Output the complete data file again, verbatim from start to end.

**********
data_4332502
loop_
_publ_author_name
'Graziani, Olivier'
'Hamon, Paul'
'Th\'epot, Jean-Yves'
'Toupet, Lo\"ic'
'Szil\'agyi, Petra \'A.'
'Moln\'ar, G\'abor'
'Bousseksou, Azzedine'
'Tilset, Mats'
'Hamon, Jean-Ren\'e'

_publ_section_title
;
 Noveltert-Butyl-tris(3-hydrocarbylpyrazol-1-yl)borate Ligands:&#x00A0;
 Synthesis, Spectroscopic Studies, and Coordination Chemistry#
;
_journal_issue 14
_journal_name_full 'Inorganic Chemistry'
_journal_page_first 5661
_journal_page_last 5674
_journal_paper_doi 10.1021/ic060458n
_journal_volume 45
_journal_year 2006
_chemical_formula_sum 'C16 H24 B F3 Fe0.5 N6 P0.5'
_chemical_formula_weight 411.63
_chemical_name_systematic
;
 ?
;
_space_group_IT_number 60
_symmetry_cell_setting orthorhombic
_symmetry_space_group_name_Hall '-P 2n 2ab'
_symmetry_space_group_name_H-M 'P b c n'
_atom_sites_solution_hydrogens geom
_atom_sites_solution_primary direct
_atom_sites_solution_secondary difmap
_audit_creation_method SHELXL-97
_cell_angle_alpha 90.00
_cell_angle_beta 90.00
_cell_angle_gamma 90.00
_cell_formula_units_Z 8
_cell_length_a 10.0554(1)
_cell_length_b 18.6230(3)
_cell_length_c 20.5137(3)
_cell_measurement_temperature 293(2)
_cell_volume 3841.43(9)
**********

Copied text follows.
data_4332502
loop_
_publ_author_name
'Graziani, Olivier'
'Hamon, Paul'
'Th\'epot, Jean-Yves'
'Toupet, Lo\"ic'
'Szil\'agyi, Petra \'A.'
'Moln\'ar, G\'abor'
'Bousseksou, Azzedine'
'Tilset, Mats'
'Hamon, Jean-Ren\'e'

_publ_section_title
;
 Noveltert-Butyl-tris(3-hydrocarbylpyrazol-1-yl)borate Ligands:&#x00A0;
 Synthesis, Spectroscopic Studies, and Coordination Chemistry#
;
_journal_issue 14
_journal_name_full 'Inorganic Chemistry'
_journal_page_first 5661
_journal_page_last 5674
_journal_paper_doi 10.1021/ic060458n
_journal_volume 45
_journal_year 2006
_chemical_formula_sum 'C16 H24 B F3 Fe0.5 N6 P0.5'
_chemical_formula_weight 411.63
_chemical_name_systematic
;
 ?
;
_space_group_IT_number 60
_symmetry_cell_setting orthorhombic
_symmetry_space_group_name_Hall '-P 2n 2ab'
_symmetry_space_group_name_H-M 'P b c n'
_atom_sites_solution_hydrogens geom
_atom_sites_solution_primary direct
_atom_sites_solution_secondary difmap
_audit_creation_method SHELXL-97
_cell_angle_alpha 90.00
_cell_angle_beta 90.00
_cell_angle_gamma 90.00
_cell_formula_units_Z 8
_cell_length_a 10.0554(1)
_cell_length_b 18.6230(3)
_cell_length_c 20.5137(3)
_cell_measurement_temperature 293(2)
_cell_volume 3841.43(9)